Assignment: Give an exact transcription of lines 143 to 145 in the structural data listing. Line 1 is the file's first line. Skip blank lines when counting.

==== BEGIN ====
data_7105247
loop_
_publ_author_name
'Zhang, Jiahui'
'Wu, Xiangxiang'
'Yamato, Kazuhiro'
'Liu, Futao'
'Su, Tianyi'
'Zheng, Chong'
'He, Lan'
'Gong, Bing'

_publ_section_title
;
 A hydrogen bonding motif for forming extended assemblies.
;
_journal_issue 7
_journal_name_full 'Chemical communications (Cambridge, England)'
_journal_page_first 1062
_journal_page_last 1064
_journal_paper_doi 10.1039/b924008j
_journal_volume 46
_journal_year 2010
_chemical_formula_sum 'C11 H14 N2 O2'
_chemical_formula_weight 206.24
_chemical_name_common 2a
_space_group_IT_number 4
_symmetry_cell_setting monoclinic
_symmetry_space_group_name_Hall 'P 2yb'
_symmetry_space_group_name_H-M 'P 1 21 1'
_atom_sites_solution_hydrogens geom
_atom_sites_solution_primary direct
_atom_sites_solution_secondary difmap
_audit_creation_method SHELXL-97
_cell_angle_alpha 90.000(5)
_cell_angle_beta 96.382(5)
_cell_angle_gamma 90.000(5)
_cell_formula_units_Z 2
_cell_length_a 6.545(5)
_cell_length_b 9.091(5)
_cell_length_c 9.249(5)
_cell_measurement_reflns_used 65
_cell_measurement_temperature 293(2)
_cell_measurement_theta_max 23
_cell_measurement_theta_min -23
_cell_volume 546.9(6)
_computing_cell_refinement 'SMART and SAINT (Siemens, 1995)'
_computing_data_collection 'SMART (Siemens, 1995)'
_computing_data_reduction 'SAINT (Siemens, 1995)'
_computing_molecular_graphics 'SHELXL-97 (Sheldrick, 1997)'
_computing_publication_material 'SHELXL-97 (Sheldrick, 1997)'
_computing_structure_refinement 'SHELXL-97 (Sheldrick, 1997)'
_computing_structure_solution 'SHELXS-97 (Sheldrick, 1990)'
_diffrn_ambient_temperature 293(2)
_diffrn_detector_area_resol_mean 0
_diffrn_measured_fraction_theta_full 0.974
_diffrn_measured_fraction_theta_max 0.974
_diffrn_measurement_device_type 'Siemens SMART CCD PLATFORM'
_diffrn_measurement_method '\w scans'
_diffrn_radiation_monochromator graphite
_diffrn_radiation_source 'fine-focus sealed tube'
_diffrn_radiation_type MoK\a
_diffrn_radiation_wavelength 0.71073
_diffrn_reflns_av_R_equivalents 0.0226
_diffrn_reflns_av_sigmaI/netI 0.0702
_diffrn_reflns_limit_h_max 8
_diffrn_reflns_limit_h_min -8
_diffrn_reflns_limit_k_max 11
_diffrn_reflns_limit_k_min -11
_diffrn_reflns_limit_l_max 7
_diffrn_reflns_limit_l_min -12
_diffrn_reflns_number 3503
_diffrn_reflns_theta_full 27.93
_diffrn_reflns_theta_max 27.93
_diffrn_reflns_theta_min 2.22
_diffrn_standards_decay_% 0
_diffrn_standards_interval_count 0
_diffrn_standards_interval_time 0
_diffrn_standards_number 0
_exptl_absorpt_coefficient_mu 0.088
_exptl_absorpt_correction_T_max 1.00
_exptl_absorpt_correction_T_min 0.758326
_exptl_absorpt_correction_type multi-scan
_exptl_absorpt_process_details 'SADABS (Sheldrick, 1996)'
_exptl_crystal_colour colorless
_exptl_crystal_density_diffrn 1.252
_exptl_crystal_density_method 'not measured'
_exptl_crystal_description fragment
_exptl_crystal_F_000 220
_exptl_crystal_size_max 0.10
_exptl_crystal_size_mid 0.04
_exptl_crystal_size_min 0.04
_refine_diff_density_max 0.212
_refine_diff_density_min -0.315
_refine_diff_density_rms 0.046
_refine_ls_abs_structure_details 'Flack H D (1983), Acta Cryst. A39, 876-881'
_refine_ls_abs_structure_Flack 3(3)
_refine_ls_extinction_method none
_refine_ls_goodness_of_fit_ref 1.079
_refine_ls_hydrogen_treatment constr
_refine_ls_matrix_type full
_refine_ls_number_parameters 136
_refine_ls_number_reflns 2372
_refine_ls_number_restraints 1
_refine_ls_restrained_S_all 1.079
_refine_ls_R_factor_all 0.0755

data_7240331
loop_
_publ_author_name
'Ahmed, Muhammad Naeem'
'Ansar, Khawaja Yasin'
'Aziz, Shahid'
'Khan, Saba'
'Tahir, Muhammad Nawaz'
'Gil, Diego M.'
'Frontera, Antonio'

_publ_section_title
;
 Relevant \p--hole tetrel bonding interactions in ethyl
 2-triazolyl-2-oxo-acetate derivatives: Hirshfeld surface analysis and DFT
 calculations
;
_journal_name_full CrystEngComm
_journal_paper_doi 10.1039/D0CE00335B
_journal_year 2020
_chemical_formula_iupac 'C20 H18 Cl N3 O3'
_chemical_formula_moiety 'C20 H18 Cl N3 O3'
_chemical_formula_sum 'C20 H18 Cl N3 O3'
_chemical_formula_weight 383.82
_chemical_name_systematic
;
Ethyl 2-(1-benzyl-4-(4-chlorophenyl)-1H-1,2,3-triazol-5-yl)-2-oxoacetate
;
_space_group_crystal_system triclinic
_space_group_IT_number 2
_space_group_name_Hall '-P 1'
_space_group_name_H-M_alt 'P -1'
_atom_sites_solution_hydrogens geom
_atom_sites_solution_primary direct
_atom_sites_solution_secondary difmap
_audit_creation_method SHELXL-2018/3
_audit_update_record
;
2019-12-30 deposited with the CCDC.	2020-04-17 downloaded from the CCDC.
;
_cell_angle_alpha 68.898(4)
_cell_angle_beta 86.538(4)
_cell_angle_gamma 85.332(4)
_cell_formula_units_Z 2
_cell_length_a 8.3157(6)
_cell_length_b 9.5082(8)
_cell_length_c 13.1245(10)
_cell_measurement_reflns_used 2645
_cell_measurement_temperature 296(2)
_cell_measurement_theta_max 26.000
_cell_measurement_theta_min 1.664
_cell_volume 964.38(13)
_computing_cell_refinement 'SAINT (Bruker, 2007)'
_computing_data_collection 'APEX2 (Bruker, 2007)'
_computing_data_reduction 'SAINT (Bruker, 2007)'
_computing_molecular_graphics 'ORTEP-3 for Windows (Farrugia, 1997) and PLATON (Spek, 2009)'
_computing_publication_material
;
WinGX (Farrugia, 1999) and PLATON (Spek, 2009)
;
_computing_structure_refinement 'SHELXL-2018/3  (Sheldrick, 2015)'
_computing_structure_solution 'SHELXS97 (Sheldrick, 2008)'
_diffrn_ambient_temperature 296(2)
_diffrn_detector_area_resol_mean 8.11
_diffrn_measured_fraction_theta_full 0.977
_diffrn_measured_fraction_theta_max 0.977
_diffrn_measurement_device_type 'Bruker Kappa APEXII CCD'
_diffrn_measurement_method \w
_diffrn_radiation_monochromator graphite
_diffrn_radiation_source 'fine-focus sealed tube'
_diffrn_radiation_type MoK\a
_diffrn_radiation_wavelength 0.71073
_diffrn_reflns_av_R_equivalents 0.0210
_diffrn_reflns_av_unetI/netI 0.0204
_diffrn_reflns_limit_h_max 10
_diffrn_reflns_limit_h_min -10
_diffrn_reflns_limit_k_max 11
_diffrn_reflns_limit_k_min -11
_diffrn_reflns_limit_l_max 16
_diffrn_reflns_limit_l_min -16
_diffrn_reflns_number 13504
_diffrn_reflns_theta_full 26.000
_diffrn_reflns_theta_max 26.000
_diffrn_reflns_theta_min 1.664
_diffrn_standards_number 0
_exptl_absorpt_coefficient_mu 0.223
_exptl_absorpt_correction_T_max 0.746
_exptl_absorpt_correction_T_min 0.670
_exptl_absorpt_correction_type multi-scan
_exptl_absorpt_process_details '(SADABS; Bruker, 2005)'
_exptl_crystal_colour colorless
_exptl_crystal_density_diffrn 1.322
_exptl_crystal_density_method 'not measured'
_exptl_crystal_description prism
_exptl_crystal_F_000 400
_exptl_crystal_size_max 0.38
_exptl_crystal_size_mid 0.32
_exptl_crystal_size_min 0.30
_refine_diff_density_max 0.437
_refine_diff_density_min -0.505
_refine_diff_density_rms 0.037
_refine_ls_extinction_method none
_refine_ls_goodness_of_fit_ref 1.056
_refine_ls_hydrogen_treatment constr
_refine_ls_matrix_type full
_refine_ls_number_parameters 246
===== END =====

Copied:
2019-12-30 deposited with the CCDC.	2020-04-17 downloaded from the CCDC.
;
_cell_angle_alpha 68.898(4)